Solidarity vs ‘Social Solidarity’

GIOVANNI BIRINDELLI, 25 April 2011

(Original publication: Catallaxy Institute)

Frédéric Bastiat who, in addition to being an economist and a philosopher, was in my opinion also one of the greatest poets of liberty, wrote this: «Mr. de Lamartine once wrote to me thusly: “Your doctrine is only the half of my program. You have stopped at liberty; I go on to fraternity.” I answered him: “The second half of your program will destroy the first”. In fact, it is impossible for me to separate the word fraternity from the word voluntary. I cannot possibly understand how fraternity can be legally enforced without liberty being legally destroyed, and thus justice being legally trampled underfoot» [Bastiat, F., 2007,The Bastiat Collection (Ludwig Von Mises Institute, Auburn), Vol. 1, p. 62].

In these very few lines Bastiat makes the following three points: 1) solidarity (which in the language of his time he calls «fraternity»), can be only voluntary and individual: “social solidarity” («legally enforced fraternity») is not solidarity; 2) “social solidarity” destroys liberty because it implies arbitrary coercion of some by others; 3) “social solidarity” destroys the law, in the sense that in order to be legally enforced it requires a positive idea of law (the law intended as command by authority, i.e. as instrument of arbitrary political power) which is opposite to the original, negative idea of law (the law intended as general and abstract principle of justice independent from authority as well as from arbitrary considerations of political, economic or “social” expediency: this is the law intended as limit to arbitrary political power).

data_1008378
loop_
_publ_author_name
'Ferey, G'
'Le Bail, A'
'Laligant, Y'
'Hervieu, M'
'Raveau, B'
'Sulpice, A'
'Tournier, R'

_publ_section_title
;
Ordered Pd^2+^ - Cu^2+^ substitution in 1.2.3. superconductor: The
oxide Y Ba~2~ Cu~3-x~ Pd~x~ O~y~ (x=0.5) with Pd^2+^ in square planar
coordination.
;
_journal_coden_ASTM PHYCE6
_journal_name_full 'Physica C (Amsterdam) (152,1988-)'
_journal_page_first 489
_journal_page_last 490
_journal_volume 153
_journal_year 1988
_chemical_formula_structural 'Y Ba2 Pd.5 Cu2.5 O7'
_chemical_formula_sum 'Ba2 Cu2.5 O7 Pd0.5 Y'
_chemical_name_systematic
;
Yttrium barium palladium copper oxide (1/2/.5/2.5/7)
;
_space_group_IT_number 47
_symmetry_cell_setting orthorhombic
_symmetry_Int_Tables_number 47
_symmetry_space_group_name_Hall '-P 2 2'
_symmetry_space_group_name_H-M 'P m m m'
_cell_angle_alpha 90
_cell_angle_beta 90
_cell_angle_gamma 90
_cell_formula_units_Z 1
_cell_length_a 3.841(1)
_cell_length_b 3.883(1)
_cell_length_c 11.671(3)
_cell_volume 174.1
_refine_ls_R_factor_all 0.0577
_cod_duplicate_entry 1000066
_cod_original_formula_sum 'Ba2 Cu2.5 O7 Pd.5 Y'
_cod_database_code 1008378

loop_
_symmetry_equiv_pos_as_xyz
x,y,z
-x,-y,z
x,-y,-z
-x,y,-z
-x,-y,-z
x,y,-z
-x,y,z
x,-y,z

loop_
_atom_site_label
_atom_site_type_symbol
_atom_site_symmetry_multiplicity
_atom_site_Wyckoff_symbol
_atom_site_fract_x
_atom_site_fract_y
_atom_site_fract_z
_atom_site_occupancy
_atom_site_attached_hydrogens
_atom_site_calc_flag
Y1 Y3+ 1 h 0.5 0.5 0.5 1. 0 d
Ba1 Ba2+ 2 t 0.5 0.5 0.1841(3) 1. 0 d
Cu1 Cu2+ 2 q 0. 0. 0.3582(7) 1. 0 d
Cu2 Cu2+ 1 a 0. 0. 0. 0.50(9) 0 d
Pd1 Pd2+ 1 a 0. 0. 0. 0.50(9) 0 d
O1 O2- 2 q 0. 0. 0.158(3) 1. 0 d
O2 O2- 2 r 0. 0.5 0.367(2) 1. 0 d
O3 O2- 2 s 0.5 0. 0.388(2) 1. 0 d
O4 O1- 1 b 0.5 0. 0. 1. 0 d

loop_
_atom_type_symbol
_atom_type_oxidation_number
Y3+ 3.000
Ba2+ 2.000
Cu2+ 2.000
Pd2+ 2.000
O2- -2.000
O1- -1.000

The following point could be added: 4) “social solidarity” destroys solidarity: i.e. the more the “social solidarity” arbitrarily imposed by the government, the less solidarity. In fact, because it is individual and voluntary, solidarity is one of the many possible expressions of freedom; as a consequence, it tends to flourish where freedom is defended and on the contrary it tends to disappear where freedom is destroyed (this does not mean, of course, that solidarity is necessarily enough to cope with all situations of severe privation, but this is a different problem that goes beyond the scope of this article). This phenomenon was observed for example by Milton Friedman when he claimed that «The heyday of laissez-faire, the middle and late nineteenth century in Britain and the United States, saw an extraordinary proliferation of private eleemosynary organizations and institutions. One of the major costs of the extension of governmental welfare activities has been the corresponding decline in private charitable activities» [Friedman, M., 2002, Capitalism and Freedom (Chicago University Press, Chicago), p. 202].